Black history saved with relocation of Jiles’ houses

One by one, two houses once owned by Willis Jiles were moved to a location near FAMU Way.
Photo submitted
Larry Rivers

By St. Clair Murraine
Outlook Staff Writer

Applauding a successful push that saved two historic houses from demolition, a prominent history professor said young people in Tallahassee now have a rare opportunity to learn.

Specifically Larry Rivers, PhD,  a professor at FAMU, believes the houses that were owned by Willis Jiles can help young people understand what Black life was like.

“They represent an era of Black progress,” said Rivers. “They represent an era where Blacks were moving out of reconstruction, going into the 1930s and 40’s and were working hard to achieve in society. These buildings represented Black culture, Black progress.

“We must not tear those building down because they are historical reminders of a time when Blacks came out of slavery and started to progress with their own businesses, their own communities. These building represent that culture (and) that community.”

Relocation of the houses was completed in late September. They are now on property near the intersection of Disston and Wailes Streets in the former Villa Mitchell subdivision, just off FAMU Way.

“Putting the Jiles houses right next to King Solomon Dupont’s house gives us an opportunity to tell a bigger story, a wider story; what I think is a more important story than just the Jiles houses,” said historian Priscilla Hawkins, who is working with the project. “It really talks about the legacy and the three generations involved in that legacy at this point.”

The houses were up for demolition by Georgia-based Landmark Properties to make room for development at the location off West Saint Augustine Street. However, the developers agreed to donate the homes to Ward Economic Development Corporation, a non-profit that Jiles granddaughter Jacquelyn Dupont-Walker serves as president.

The houses could make one more move to a permanent location, Dupont-Walker said. The possible location could be on property near Fountain Chapel church, once a place where protesters signed up to participate in the Tallahassee bus boycott.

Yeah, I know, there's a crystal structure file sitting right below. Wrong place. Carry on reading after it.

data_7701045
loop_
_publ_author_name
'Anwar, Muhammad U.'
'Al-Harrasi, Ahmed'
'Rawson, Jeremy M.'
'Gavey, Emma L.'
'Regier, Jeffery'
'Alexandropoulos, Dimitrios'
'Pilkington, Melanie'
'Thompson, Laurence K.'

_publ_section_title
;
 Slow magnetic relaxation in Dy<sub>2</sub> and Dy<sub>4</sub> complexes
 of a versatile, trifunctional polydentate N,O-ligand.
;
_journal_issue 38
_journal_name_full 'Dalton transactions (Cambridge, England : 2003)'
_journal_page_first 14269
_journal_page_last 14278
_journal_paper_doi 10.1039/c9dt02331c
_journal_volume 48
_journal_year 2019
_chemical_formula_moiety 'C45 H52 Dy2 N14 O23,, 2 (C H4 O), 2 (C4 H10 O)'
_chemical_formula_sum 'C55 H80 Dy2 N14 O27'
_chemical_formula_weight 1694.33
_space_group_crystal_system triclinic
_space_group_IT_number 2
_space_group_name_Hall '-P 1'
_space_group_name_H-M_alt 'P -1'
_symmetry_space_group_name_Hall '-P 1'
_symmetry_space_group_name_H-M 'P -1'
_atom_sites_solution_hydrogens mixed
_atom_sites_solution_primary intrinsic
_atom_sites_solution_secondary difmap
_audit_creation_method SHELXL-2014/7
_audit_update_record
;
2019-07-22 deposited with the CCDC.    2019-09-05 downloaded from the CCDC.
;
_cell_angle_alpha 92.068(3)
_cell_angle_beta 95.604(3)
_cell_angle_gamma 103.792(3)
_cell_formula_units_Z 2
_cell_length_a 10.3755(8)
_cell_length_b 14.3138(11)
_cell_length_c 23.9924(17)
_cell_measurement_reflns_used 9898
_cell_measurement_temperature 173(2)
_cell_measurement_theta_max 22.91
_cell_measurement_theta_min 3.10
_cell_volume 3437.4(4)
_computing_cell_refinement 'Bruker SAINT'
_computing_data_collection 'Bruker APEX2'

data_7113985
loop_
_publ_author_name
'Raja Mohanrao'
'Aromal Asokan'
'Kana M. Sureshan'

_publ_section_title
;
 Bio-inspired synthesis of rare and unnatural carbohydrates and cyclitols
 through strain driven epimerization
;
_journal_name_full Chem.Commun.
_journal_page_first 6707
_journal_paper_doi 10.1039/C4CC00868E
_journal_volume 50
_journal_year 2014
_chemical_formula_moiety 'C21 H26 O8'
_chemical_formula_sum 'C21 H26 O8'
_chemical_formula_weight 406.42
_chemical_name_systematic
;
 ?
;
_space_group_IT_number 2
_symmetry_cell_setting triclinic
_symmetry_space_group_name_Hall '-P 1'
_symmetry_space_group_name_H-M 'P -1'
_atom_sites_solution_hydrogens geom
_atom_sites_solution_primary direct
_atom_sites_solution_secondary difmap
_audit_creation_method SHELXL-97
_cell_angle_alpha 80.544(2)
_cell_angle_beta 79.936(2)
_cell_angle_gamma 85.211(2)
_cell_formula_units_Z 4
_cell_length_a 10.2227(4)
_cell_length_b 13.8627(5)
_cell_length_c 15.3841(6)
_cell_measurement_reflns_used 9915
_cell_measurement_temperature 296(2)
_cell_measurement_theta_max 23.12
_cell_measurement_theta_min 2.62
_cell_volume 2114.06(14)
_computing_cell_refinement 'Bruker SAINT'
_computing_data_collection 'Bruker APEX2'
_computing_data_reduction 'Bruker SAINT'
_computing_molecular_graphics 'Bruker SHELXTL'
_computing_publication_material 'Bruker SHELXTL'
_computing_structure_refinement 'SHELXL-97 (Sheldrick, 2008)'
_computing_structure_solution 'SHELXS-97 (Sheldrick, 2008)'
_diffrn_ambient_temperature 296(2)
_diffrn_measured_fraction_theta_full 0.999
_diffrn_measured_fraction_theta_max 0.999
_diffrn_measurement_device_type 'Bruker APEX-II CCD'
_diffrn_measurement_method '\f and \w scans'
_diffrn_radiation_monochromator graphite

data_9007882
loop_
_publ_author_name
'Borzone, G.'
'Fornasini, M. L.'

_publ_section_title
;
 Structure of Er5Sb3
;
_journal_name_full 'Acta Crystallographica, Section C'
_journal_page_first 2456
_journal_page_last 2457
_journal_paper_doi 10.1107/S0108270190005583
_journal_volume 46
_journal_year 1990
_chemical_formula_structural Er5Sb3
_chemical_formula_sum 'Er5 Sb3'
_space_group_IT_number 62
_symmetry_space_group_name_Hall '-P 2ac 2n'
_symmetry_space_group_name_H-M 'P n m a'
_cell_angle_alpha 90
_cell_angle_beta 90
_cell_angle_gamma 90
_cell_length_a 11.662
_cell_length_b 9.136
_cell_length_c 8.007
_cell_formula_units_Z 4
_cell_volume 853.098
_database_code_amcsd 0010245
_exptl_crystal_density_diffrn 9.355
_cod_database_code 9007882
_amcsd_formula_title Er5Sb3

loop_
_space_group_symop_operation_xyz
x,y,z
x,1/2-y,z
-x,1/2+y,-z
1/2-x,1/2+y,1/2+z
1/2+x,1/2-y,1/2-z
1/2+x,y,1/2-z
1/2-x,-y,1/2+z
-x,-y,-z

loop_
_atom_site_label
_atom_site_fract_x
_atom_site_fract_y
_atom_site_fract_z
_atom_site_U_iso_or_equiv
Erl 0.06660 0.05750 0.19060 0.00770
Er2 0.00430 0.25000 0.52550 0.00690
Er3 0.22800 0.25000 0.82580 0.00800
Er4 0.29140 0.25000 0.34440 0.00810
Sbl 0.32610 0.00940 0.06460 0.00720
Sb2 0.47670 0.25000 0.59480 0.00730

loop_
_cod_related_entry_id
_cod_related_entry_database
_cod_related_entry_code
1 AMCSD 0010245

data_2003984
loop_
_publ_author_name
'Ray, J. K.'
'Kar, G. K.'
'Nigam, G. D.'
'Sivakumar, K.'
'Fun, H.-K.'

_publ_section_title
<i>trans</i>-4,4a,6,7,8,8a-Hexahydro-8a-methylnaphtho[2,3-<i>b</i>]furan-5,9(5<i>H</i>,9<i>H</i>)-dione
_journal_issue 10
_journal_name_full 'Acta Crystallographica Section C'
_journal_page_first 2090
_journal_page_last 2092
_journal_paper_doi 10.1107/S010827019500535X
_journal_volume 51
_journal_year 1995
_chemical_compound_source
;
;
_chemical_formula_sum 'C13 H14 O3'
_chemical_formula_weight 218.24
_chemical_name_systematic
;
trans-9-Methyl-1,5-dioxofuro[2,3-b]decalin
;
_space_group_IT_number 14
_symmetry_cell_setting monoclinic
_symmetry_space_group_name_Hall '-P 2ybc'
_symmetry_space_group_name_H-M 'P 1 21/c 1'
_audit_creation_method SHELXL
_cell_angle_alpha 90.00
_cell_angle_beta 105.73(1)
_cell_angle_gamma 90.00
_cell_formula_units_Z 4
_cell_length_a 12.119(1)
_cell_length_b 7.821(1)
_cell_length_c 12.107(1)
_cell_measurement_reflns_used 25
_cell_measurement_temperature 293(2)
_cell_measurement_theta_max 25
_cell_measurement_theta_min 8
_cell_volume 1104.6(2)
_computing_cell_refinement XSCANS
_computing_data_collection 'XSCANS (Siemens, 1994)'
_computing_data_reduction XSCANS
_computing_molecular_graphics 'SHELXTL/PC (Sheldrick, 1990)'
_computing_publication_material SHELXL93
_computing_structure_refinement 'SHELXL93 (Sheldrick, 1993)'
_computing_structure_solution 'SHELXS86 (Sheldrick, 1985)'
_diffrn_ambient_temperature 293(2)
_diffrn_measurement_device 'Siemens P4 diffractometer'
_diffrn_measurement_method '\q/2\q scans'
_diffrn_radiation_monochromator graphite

Meanwhile, a fund-raising drive in underway to pay for the relocation and complete the project with restoration. A gofundme account has been set up with the keyword Jiles houses.

“We want to get as many people as possible involved,” said Hawkins. “We want the story to be told.”

Ultimately,Dupont-Walker would like to see the building used as history rooms or museum.

“We want the things in Tallahassee that can be shared to be share so that our history is not lost,” said Dupont-Walker.

Despite her relationship to Jiles, Dupont-Walker was the last to join a group of four that Hawking called “an island of individuals.” Max Epstein, an environmentalist who is also a researcher at the DeVoe Moore Center, was first to get word out about the potential perilous fate of the buildings. 

Epstein was eventually joined by Hawkins. Havana businessman Jose Tapia came onto the project as the intended financer of the move before an urgent business opportunity pulled him out. 

Dupont-Walker, daughter of civil right activist Rev. King Solomon Dupont, decided to bring in her California-based non-profit to fund the move. The houses now sit next to a brick home where King Solomon Dupont, the first Black man to run for an elected office in Tallahassee, lived.

The houses and another one that was on the lot in what is now College Town, were property that Jiles rented before losing them in a tax sale. Jiles also was one of the city’s first Black entrepreneur who operated Jiles Shoe Factory, the only Black-owned business in downtown at the time.

Dupont-Walker recalled that her grandfather didn’t discriminate when he rented his houses.

“He lost his business, but he never lost his will to make things better for other people,” she said. “We know the houses we were able to save were houses he had built so he could provide decent affordable housing for others. Even though segregation was the order of the day, they made a point of saying that he rented to Whites and Blacks. That had to have been huge.”


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